Giving an alternative is the second most frequently employed refusal strategy that provides a way to avoid a direct confrontation. Giving an alternative also acknowledges the interlocutor's miánzi by showing the refuser's concern for the interlocutor's needs, and softens the threatening power of refusals.



Direct Refusal is the most explicit, and thus a very effective refusal strategy that is appropriate only in limited occasions.

Regret, as the formula I am sorry, projects a refusal and indicates strong non-compliance.


An expression of regret is sometimes used in combination with other strategies. It typically appears in the final position in the sequence of a refusal.


The use of the formula I'm sorry does not necessarily indicate sincere regret. Rather, it means that the refuser cannot control the situation and signals "no more negotiation." Sincere regret would require making a statement of an alternative as Chinese parents admonish children to do so to express sincere regret.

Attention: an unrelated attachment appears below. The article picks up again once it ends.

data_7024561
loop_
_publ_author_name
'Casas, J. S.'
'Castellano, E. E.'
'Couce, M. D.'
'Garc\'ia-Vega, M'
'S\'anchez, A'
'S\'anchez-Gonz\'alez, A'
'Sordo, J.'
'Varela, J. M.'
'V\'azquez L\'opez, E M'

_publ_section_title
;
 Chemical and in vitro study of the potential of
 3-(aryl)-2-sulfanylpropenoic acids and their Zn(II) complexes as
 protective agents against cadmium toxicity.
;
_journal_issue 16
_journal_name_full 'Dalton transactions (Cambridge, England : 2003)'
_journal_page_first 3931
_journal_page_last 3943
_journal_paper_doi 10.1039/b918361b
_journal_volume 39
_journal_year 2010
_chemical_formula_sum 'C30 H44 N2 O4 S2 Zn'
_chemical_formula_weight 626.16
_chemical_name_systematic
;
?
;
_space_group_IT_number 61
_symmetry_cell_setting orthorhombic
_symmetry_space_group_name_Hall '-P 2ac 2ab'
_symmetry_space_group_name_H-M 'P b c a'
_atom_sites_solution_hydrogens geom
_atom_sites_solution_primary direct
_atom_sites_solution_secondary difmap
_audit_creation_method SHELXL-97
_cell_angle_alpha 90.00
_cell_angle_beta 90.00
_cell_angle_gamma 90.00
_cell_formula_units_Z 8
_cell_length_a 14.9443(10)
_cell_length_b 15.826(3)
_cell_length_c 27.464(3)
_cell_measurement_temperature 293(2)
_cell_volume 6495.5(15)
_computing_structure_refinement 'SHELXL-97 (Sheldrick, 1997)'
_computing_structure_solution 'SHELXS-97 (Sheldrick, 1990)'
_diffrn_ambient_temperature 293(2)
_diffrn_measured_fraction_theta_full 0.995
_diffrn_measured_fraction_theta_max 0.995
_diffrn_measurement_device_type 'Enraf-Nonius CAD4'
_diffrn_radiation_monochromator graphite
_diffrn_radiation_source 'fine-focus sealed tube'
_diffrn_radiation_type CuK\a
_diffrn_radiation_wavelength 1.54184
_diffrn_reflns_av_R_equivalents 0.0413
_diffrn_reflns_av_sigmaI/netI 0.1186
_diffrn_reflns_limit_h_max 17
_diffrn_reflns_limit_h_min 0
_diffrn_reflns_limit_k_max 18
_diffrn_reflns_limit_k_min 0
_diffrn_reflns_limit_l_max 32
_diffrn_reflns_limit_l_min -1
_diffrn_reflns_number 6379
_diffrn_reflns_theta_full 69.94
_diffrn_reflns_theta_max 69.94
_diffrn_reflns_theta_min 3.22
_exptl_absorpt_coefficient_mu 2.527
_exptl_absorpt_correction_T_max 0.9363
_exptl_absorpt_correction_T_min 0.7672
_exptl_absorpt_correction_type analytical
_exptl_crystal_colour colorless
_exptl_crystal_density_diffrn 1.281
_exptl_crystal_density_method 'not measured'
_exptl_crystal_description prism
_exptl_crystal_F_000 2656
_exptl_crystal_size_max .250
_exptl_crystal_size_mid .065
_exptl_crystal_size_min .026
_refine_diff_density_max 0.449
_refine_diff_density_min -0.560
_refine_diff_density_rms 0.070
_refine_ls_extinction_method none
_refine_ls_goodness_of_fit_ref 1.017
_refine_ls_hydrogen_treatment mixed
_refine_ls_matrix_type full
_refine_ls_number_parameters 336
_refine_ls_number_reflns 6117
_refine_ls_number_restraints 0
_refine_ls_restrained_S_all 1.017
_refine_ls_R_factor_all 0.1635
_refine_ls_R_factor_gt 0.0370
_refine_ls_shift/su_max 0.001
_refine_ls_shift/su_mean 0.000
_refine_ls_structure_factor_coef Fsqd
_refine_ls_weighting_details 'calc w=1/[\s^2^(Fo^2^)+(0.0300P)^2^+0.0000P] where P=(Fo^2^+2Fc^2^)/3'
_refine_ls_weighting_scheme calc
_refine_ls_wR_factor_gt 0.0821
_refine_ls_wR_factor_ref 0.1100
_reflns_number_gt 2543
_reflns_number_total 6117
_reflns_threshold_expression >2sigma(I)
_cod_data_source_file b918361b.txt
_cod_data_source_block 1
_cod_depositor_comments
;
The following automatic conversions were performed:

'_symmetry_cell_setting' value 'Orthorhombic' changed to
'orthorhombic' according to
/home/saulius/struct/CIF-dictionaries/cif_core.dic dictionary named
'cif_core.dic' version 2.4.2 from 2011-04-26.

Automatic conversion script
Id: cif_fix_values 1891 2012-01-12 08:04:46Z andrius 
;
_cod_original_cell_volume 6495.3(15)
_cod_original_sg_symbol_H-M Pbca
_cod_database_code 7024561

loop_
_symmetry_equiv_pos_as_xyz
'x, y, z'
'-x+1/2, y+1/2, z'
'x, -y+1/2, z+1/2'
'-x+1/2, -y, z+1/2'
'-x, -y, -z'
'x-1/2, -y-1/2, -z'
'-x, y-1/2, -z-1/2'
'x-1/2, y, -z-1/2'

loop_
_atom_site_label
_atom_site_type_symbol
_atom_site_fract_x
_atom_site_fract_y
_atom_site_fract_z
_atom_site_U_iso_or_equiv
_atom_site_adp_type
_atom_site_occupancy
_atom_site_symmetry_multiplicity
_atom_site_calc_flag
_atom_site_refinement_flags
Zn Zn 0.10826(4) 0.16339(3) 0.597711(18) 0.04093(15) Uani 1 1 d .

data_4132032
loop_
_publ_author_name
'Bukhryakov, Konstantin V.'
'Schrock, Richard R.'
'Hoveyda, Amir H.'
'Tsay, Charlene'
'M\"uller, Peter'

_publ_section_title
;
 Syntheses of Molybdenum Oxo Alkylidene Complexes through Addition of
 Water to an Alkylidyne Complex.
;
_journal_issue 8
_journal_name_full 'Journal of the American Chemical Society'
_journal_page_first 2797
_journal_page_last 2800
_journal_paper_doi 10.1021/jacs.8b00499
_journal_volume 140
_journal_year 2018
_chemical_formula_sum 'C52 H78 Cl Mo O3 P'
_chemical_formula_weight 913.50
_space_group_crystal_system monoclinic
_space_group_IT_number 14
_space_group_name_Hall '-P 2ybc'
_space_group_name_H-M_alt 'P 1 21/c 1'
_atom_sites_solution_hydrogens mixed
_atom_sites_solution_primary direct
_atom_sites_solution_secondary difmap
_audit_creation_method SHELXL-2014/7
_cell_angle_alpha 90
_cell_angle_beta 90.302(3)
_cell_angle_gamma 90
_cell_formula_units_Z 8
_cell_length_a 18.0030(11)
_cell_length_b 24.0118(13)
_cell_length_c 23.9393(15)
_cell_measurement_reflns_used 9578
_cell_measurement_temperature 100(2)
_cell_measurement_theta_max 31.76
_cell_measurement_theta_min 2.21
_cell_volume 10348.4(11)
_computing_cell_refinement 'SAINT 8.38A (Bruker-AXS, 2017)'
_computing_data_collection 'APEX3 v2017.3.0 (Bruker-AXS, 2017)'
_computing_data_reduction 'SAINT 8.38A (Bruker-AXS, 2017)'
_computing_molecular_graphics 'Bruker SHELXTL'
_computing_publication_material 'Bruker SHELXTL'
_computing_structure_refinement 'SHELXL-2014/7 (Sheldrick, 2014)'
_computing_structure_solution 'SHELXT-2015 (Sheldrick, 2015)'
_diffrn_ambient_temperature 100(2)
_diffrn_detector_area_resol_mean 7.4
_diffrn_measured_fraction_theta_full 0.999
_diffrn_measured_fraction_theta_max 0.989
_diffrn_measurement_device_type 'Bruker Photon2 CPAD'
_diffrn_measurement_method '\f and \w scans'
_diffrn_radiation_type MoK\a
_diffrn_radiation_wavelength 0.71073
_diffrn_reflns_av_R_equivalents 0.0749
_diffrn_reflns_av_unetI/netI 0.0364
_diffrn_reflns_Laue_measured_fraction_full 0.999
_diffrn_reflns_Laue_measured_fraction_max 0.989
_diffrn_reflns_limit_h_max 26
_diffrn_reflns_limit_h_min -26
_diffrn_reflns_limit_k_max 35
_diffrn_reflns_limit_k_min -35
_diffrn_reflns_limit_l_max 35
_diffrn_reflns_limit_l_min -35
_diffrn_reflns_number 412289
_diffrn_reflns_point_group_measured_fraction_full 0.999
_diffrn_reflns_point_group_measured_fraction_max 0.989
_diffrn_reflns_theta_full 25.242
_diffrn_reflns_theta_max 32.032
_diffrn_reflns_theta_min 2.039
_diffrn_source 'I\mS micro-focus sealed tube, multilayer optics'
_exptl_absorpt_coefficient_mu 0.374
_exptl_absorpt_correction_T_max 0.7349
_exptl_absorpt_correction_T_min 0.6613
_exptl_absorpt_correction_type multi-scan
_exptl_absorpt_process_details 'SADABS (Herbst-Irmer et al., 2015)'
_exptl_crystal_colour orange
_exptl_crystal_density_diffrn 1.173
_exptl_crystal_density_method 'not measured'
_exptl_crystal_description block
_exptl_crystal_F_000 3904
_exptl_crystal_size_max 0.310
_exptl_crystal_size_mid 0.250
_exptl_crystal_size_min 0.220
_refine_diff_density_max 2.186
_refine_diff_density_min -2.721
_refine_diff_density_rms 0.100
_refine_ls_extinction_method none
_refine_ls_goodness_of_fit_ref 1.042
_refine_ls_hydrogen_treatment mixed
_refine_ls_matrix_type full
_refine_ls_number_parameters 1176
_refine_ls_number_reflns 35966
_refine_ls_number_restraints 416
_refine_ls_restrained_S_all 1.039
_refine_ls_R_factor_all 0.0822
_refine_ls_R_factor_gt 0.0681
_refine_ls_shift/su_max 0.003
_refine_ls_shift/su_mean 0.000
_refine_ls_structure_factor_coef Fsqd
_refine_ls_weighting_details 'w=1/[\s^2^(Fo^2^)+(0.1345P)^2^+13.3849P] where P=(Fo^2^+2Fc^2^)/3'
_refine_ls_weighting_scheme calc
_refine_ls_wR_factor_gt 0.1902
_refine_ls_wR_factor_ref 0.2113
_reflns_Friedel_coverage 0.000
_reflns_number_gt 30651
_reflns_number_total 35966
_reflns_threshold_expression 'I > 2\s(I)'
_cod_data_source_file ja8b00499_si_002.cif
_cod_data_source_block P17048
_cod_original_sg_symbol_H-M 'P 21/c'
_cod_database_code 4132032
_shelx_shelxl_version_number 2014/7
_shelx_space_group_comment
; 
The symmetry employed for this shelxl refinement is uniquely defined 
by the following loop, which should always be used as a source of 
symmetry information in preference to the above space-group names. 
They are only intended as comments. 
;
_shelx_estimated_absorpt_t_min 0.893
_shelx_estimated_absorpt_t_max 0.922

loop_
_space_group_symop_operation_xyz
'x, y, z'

In Dissuading the Interlocutor, the refuser expresses consideration of the miánzi of the person being refused and reminds him/her of the refuser's own miánzi. This strategy shifts the focus of the refusing act from the refuser to the person being refused, this strategy is preferred when refusals may hurt the other's miánzi.


Since avoiding a direct positive response indicates refusal, Avoidance can be interpreted as impolite. It is one of the least frequently used refusal strategies.


Postponement is a preferred substrategy of Avoidance.

Acceptance that Functions as Refusal is rarely used.


Stating Principle and Folk Wisdom is rarely used in Chinese refusals, although its absence in American English can make the use of this strategy seem more salient than it really is.